■ This is the edition of Ruddiman, Edinburgh, 1715. It forms the ground-work of the greatly superior one, by Peter Burmann, in quarto. These are the only two editions of the Opera of Buchanan. The one is clumsy and inconvenient; the other seldom to be met with, and very dear.
have used similar instruments in similar situations;—we must reflect what were his difficulties, in order that we may estimate the merits of his success.
The world has seen several examples of foreign languages being acquired, even in such perfection as is requisite for the purposes of poetical composition,—mastered and swayed to all appearance as thoroughly as if the thoughts and the words had grown up together in the familiarity of the same bosom. With a dead language the difficulty is infinitely greater, and the acquisition infinitely more rare. It is indeed the high prerogative of the language of cultivated men, to survive even the ruin of those that fashioned it, and bear down to posterity the image and
flory of refinement and wisdom that are passed away. It is thus that mind asserts its immortality; it refuses to be embodied in materials that are less than imperishable. But how shall the vigour which moves in the nerves and veins of the living speech, be found to animate even the most skilful of after imitations? The counterfeit may be exquisite, the features may be beautiful, but does not even their beauty betray the coldness and stiffness of death? Every living language is in so far free—it may receive new combinations—it may even sanction the privilege of creation. Without this, how shall genius have that liberty which is its birthright? Shall that which is by nature free as air, be straitened and cooped up within the walls even of a magnificent prison? How shall the rod of the magician work its wonders in a fettered hand? Can any man breathe the spirit of life and energy into a cold and artificial mass? Of all the modern poets who have written in Latin, is there one who has stamped upon his verses the impress of genius rioting in its strength, —the symbol of uncontrolled might, —the full majesty of freedom? If such an one there be, who shall deserve, so well, the name of a Prometheus,—the rival of creators,—the conqueror of bondage ?—To those who doubt the power of genius to overcome even these difficulties, and atchieve even these triumphs, we must address only one word—read Buchanan.
He is by no means the only man of high and powerful genius among the modern Latin poets; neither is he the
only one among their number who has overcome the necessary difficulties of his situation. But he has excelled all his brethren in the splendour as well as in the variety or his triumphs. Not satisfied with mastering the difficulties of any one mode of composition, he has grappled with those of all, and in all has he been successful. In ode, epigram, elegy, satire, and didactic, he has rivalled the first favourites of the Roman Muse.' He assumes, with equal ease, the careless grace of Catullus,—the lyric ardours of Horace,—the soothing tenderness of Tibullus,—the sublime indignation of Juvenal,—and the philosophic majesty of Lucretius. To those who are strangers to Buchanan, these praises of a modern Latinist cannot fail to appear hyperbolical and absurd. How the thing was done, it is indeed scarcely possible to imagine; it is sufficient for us to know and feel that it is so.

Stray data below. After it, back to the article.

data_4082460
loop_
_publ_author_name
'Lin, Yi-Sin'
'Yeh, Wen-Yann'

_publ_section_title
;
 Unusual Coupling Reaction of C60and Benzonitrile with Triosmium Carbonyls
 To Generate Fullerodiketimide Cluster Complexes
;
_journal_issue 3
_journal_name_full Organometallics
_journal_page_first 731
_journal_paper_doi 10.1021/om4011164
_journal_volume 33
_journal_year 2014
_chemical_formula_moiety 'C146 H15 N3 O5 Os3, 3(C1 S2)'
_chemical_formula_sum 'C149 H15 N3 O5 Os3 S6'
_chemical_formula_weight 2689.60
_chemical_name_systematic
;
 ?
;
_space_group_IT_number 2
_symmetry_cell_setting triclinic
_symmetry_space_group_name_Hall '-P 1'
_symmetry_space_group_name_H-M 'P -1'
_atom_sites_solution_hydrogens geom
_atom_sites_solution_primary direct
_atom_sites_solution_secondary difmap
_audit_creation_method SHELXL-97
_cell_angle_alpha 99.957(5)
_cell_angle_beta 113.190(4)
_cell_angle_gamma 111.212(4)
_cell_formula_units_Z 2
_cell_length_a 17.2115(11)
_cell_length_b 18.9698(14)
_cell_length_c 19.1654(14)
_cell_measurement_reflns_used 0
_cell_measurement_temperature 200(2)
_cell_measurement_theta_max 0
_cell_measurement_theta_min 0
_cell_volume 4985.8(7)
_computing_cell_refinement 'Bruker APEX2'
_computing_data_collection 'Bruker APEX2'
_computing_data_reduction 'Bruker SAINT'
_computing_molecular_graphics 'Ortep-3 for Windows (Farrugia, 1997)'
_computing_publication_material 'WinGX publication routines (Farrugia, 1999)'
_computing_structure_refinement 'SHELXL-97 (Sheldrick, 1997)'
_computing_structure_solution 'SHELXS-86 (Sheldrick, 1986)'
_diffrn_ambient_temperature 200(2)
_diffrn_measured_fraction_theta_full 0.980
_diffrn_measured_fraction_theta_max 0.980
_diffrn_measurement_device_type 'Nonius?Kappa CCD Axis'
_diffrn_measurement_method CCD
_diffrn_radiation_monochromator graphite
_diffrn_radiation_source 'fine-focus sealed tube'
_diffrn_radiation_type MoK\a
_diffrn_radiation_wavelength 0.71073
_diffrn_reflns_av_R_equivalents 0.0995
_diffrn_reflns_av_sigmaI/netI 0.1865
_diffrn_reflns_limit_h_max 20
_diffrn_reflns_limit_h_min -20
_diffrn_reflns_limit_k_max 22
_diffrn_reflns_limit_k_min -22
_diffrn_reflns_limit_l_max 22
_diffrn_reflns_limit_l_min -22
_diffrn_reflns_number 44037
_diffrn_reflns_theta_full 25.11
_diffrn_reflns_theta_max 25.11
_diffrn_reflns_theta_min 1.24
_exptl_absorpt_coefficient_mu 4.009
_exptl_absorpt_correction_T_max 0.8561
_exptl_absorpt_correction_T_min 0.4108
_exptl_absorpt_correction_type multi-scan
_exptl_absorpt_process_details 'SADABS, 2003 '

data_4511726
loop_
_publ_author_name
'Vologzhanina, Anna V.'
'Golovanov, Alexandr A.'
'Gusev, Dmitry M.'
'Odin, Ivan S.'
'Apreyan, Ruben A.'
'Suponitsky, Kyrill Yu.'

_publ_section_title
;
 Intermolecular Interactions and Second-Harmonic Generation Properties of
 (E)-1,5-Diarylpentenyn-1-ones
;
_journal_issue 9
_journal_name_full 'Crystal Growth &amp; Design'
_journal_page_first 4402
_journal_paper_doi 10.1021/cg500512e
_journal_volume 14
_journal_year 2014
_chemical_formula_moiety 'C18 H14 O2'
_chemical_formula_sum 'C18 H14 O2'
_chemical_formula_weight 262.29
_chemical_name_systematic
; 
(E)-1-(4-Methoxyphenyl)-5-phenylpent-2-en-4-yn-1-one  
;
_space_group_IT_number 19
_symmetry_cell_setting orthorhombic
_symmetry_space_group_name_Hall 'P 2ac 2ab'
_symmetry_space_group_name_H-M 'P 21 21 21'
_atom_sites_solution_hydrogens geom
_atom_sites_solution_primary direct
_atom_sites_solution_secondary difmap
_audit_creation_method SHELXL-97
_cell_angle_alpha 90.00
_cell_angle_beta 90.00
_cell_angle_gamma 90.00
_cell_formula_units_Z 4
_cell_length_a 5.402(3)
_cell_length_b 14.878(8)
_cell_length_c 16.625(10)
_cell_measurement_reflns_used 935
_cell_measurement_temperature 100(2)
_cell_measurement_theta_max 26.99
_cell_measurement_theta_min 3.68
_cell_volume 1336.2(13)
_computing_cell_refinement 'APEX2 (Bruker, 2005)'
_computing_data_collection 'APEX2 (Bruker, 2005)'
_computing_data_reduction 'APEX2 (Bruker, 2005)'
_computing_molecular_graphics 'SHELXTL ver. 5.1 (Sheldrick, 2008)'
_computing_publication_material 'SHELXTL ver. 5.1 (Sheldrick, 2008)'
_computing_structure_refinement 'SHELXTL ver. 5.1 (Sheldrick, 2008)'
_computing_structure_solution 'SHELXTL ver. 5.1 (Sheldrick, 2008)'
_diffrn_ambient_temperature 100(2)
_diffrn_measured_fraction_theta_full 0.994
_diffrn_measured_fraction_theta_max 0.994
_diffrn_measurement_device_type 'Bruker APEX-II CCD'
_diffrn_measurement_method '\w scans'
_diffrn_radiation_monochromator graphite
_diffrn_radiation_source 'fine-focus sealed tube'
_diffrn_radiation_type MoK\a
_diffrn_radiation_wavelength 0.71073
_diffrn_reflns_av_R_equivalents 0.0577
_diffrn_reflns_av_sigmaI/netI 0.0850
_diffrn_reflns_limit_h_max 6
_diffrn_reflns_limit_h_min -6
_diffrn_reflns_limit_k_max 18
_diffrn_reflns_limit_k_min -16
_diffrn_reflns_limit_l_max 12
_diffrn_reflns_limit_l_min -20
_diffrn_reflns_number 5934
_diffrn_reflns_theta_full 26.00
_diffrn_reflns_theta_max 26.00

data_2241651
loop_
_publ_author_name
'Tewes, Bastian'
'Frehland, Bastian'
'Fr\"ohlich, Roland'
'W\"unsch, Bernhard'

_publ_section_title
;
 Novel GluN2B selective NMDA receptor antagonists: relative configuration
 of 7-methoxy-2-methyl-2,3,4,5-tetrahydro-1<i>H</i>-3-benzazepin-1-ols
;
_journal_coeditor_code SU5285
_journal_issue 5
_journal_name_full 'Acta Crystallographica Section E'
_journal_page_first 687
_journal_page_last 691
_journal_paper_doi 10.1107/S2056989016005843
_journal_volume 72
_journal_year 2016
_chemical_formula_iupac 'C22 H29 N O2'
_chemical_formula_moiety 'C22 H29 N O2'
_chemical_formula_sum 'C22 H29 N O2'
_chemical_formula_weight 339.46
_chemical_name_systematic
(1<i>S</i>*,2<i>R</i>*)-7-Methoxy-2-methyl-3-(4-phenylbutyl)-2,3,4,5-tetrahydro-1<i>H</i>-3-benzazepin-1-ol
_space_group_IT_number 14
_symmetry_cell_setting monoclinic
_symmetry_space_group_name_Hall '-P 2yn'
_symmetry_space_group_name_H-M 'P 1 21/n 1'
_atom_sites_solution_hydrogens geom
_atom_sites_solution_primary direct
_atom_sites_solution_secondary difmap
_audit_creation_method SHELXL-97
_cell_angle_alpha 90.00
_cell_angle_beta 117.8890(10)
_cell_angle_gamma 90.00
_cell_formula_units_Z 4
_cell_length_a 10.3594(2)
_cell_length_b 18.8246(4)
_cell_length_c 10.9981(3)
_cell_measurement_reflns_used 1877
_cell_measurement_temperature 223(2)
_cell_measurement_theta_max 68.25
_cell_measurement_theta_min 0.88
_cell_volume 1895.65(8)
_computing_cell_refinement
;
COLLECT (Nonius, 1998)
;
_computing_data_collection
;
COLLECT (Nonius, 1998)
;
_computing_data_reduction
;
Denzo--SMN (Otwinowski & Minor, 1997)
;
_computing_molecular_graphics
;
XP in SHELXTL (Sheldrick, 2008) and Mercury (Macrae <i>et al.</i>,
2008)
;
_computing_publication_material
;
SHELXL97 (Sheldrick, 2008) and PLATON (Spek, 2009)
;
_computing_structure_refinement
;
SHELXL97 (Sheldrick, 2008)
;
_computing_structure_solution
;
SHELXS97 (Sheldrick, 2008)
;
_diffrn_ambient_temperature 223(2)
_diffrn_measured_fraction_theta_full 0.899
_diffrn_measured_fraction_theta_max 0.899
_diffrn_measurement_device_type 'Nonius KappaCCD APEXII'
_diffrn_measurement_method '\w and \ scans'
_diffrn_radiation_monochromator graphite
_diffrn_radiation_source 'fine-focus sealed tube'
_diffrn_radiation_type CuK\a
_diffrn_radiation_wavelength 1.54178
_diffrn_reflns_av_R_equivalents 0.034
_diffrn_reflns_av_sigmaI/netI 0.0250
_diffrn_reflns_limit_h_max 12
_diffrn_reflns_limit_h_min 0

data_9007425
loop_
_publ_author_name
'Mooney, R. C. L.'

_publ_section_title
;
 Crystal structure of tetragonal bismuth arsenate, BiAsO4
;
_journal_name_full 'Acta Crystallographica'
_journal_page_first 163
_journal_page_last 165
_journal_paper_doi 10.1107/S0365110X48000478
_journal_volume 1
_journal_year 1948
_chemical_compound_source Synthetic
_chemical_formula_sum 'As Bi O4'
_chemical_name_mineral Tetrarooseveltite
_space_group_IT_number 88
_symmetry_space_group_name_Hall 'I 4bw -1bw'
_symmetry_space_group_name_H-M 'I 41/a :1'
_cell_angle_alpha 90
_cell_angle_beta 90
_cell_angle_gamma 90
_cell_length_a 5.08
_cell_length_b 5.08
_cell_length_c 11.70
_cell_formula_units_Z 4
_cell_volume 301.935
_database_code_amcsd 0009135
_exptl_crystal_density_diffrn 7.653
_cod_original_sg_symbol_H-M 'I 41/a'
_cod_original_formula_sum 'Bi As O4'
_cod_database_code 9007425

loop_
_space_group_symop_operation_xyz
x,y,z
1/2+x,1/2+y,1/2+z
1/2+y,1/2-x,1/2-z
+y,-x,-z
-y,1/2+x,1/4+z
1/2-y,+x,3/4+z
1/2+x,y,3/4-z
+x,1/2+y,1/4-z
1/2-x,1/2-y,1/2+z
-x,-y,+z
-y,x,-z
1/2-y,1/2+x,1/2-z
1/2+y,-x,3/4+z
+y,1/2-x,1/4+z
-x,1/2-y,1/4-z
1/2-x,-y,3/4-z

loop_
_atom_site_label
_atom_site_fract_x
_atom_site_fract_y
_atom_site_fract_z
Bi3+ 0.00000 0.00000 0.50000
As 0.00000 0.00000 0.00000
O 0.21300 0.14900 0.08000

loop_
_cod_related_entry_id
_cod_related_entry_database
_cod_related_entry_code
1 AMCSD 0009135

Buchanan is distinguished from almost all his rivals by the boldness with which he infused into the shape of Roman verse, the richest of those elements which are furnished to a modern poet by religious feelings and national recollections. His best poems are those which he has written either in the spirit of a Scotsman or of a Christian. He stands at an immeasurable distance above those scores of German and Italian poets, who scorned all modern affairs, and even the sanctities of the true religion, as unworthy of being adorned by their elegant muse, and sickened the world with their endless repetitions of the metamorphoses and personifications of the classical mythology. He knew wherein true poetry and true feeling consist, and he drew largely upon the treasures which he had discovered. But for the existence of the Paraphrase of the Psalms, and the lines on the death of Calvin, we doubt whether any one would have believed it possible to clothe, in a form of the most perfect classical purity, ideas so utterly unknown to the formers, and masters of the ancient language, as those which Buchanan had gathered from the study and the feeling of Christianity.
* Forum nemo est cui idem quad Buchanano continent ut in quovis carminum genere summum obtineret: Cujus quidem rei laude omnem etiam anuquitateni provocat," &c—Scioppius.